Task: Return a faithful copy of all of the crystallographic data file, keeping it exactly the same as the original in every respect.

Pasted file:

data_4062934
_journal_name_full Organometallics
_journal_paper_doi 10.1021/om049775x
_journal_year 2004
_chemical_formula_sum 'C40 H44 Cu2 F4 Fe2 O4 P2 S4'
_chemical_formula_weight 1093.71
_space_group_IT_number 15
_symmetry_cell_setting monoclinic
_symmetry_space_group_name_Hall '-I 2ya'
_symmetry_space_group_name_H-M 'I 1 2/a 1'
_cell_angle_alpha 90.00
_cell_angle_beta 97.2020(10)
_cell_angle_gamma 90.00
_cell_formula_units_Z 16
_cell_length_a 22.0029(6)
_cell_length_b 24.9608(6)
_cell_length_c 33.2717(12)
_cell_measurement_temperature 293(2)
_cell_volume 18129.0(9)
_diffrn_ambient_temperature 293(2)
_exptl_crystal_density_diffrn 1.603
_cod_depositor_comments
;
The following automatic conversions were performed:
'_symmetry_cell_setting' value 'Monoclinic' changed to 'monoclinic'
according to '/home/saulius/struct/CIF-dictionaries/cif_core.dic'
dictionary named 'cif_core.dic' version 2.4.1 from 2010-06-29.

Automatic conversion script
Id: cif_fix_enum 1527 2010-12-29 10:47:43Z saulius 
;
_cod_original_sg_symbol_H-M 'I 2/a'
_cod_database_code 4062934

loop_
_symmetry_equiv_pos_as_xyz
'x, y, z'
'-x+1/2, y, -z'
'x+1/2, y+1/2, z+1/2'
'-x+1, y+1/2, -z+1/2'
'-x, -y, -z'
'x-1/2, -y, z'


data_4062934
_journal_name_full Organometallics
_journal_paper_doi 10.1021/om049775x
_journal_year 2004
_chemical_formula_sum 'C40 H44 Cu2 F4 Fe2 O4 P2 S4'
_chemical_formula_weight 1093.71
_space_group_IT_number 15
_symmetry_cell_setting monoclinic
_symmetry_space_group_name_Hall '-I 2ya'
_symmetry_space_group_name_H-M 'I 1 2/a 1'
_cell_angle_alpha 90.00
_cell_angle_beta 97.2020(10)
_cell_angle_gamma 90.00
_cell_formula_units_Z 16
_cell_length_a 22.0029(6)
_cell_length_b 24.9608(6)
_cell_length_c 33.2717(12)
_cell_measurement_temperature 293(2)
_cell_volume 18129.0(9)
_diffrn_ambient_temperature 293(2)
_exptl_crystal_density_diffrn 1.603
_cod_depositor_comments
;
The following automatic conversions were performed:
'_symmetry_cell_setting' value 'Monoclinic' changed to 'monoclinic'
according to '/home/saulius/struct/CIF-dictionaries/cif_core.dic'
dictionary named 'cif_core.dic' version 2.4.1 from 2010-06-29.

Automatic conversion script
Id: cif_fix_enum 1527 2010-12-29 10:47:43Z saulius 
;
_cod_original_sg_symbol_H-M 'I 2/a'
_cod_database_code 4062934

loop_
_symmetry_equiv_pos_as_xyz
'x, y, z'
'-x+1/2, y, -z'
'x+1/2, y+1/2, z+1/2'
'-x+1, y+1/2, -z+1/2'
'-x, -y, -z'
'x-1/2, -y, z'